9th inspection since 2021 finds Max Contractors Inc. workers’ safety at risk
November 3, 2022
A Philadelphia framing contractor faces $269,594 in proposed penalties after the company was again found exposing employees to deadly fall hazards at a residential worksite in the city’s Roxborough section on April 21, 2022.
Serial violator DME Construction Associates Inc. faces $1.2M in OSHA penalties
March 10, 2022
A federal investigation into a fatal workplace injury on Aug. 19, 2021, at a Town of Oyster Bay municipal building has found a Setauket roofing contractor failed to provide necessary safeguards to protect employees against falls.
The recently updated ANSI/ASSP Z359.11-2021 standard establishes requirements for the performance, design, marking, qualification, instruction, training, test methods, inspection use, maintenance and removal from service of full-body harnesses.
It’s no surprise that safety is top of mind for every worker on every job site. And yet, falls from elevation are still happening. In fact, according to the Occupational Safety and Health Administration (OSHA), falls from elevation continue to be the leading cause of death for construction employees.1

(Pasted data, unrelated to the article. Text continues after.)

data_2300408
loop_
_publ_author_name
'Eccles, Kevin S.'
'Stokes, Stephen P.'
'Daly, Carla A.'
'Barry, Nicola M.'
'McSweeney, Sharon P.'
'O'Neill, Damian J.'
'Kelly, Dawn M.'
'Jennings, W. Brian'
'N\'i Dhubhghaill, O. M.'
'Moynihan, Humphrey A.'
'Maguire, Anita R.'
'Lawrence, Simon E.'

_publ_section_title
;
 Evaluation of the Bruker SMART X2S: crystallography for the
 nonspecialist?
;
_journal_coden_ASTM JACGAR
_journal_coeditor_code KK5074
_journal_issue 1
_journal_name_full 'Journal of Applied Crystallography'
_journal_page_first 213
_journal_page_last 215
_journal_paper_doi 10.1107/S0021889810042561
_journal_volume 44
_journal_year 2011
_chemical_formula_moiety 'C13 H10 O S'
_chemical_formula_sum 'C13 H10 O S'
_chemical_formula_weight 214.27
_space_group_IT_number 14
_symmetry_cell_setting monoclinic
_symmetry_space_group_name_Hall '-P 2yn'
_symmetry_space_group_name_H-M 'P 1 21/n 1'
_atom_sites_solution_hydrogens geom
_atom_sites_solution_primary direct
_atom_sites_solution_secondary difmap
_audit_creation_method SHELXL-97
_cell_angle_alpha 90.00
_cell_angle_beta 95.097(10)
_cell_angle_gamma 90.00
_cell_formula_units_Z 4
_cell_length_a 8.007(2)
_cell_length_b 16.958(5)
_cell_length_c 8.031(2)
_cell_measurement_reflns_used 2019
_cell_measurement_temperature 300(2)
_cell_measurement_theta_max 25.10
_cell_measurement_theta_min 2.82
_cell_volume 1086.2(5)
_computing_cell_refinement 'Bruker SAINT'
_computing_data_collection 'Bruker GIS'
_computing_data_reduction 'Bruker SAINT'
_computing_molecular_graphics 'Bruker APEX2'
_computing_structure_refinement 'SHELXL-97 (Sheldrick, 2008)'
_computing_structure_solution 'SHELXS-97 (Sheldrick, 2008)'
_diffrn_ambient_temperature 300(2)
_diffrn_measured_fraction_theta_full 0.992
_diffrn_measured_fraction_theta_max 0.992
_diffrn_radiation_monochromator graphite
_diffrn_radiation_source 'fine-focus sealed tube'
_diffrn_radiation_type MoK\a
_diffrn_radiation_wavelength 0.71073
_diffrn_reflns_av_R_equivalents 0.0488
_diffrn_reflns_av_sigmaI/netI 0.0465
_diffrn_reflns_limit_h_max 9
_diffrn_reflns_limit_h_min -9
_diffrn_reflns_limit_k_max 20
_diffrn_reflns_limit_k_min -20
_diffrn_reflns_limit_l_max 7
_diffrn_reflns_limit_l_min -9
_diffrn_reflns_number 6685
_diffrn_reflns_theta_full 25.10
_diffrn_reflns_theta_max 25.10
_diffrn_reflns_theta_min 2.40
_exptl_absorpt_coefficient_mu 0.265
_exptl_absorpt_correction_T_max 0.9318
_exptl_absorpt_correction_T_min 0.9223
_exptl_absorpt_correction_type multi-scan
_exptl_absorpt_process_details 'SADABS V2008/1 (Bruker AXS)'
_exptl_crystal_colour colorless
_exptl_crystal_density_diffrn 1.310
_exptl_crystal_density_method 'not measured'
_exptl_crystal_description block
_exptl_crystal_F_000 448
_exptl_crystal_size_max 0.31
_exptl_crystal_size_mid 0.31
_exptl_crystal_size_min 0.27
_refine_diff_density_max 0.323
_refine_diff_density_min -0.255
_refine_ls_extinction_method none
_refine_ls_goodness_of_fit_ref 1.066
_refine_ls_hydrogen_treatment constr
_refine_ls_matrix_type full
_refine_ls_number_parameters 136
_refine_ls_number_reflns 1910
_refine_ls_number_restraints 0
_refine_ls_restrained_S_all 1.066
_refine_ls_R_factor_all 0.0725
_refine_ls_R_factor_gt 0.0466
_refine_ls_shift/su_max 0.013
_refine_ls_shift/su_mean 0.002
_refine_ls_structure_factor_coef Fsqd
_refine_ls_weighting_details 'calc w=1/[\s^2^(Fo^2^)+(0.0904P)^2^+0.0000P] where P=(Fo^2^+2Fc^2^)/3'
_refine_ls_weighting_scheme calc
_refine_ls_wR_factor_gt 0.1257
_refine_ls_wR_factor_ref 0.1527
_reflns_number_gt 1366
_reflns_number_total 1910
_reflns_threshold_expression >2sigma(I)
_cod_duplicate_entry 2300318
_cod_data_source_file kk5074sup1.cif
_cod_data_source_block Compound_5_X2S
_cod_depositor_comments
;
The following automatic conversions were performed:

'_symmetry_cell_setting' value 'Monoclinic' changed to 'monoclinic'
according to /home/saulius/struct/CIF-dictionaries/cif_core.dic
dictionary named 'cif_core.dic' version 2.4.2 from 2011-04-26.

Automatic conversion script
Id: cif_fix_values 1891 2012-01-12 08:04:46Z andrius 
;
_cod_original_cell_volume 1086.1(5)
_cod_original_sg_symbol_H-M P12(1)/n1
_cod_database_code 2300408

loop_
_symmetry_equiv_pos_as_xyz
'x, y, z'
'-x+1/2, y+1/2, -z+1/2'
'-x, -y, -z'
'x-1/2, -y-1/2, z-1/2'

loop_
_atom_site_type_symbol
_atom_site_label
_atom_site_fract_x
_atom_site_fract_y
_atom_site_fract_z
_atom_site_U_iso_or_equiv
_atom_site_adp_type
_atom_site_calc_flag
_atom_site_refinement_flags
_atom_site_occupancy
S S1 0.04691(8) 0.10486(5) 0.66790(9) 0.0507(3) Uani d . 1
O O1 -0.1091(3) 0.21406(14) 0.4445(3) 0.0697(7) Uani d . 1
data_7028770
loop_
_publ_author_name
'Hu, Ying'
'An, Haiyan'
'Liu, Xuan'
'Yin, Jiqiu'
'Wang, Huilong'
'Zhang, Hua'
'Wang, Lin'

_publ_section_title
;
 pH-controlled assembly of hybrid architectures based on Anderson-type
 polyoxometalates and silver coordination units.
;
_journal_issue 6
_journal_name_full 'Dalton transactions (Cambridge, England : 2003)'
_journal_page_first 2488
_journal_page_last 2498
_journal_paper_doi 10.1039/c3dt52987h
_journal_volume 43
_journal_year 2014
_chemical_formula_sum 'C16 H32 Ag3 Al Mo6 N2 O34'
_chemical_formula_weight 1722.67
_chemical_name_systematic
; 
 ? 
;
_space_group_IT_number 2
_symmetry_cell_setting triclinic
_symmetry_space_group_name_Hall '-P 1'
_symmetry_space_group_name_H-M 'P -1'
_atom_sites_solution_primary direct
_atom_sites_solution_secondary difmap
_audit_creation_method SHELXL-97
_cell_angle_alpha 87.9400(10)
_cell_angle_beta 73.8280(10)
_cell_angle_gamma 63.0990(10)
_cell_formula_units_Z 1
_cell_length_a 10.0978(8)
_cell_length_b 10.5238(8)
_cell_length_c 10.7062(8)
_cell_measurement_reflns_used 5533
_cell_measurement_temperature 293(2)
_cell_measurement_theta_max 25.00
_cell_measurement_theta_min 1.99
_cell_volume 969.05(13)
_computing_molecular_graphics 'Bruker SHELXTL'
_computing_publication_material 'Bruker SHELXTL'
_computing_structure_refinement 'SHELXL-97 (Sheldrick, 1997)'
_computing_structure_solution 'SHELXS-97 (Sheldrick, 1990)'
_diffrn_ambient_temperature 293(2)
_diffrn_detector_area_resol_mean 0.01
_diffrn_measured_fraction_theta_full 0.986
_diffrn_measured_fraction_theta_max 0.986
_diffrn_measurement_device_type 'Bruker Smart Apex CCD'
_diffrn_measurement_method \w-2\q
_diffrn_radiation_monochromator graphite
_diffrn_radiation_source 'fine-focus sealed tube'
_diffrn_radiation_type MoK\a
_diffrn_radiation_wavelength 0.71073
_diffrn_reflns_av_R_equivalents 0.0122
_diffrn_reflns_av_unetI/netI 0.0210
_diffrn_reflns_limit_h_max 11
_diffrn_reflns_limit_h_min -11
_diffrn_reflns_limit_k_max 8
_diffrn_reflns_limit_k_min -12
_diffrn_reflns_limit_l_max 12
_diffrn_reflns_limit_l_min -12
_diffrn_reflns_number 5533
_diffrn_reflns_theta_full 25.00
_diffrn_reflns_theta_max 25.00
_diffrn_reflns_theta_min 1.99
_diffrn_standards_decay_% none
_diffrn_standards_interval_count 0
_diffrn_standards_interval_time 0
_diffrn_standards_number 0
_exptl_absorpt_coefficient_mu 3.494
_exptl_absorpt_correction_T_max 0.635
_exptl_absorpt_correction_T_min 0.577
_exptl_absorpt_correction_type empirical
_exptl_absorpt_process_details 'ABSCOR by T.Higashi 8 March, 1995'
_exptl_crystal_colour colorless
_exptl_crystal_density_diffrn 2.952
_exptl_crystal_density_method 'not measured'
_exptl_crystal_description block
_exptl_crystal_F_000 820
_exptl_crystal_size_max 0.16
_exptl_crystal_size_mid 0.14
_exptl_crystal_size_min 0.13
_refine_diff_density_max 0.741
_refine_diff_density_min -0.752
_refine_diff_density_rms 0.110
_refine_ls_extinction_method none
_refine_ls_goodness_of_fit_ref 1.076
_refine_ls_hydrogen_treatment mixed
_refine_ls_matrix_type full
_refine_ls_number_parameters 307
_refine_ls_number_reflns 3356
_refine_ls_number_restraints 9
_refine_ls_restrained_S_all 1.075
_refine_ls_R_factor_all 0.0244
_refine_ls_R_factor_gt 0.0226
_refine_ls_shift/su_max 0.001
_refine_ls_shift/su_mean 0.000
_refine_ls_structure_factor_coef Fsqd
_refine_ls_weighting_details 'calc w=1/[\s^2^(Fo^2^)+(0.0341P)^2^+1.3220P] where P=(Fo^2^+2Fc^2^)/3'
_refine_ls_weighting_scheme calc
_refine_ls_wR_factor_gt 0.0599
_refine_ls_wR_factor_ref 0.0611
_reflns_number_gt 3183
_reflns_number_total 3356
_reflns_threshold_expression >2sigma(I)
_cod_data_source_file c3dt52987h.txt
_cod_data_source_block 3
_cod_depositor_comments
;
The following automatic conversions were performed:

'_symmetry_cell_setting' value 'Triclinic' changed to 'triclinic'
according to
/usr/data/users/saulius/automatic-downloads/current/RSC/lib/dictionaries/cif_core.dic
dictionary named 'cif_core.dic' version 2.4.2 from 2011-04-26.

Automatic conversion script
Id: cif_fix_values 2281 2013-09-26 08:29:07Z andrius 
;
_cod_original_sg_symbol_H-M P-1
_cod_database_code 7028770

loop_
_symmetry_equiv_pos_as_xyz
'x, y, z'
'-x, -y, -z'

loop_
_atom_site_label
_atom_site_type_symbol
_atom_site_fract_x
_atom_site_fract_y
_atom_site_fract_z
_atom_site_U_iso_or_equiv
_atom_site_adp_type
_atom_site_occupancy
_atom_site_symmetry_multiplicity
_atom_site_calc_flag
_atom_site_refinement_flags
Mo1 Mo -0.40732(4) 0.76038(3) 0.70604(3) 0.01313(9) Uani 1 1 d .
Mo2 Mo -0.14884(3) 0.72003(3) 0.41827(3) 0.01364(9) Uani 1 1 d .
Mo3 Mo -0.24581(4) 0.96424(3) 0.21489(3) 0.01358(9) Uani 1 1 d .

Rain, snow and mud don’t just look bad when they get tracked into the building. They can be dangerous. Grabbing a “Wet Floor” sign from the custodian’s closet probably isn’t enough to prevent slip and fall injuries in entranceways.
OSHA has cited Martin-Pinero CPM LLC – a construction contractor based in Atlanta, Georgia – for exposing employees to fall hazards after a fatal incident at a highway construction project in Atlanta. The company faces $170,020 in penalties.
Working alone and working at heights for me began years ago as an instrument technician in a large steel mill in western Pennsylvania. We always tried to work in pairs but there were occasions when I had to work alone or apart from my buddy.
OSHA’s fall protection standard was the No. 1 most-frequently cited agency standard in fiscal year 2019. Falls are among the most common causes of serious work related injuries and deaths. Employers must set up the work place to prevent employees from falling off of overhead platforms, elevated work stations or into holes in the floor and walls.
Fall protection has been the number one most frequently cited OSHA violation for several years now, which means, worksites simply are not understanding the need to keep employees upright. Employers continue to take significant unnecessary “risk” when it comes to workplace slips, trips and falls by not taking the appropriate measures in evaluating their worksites.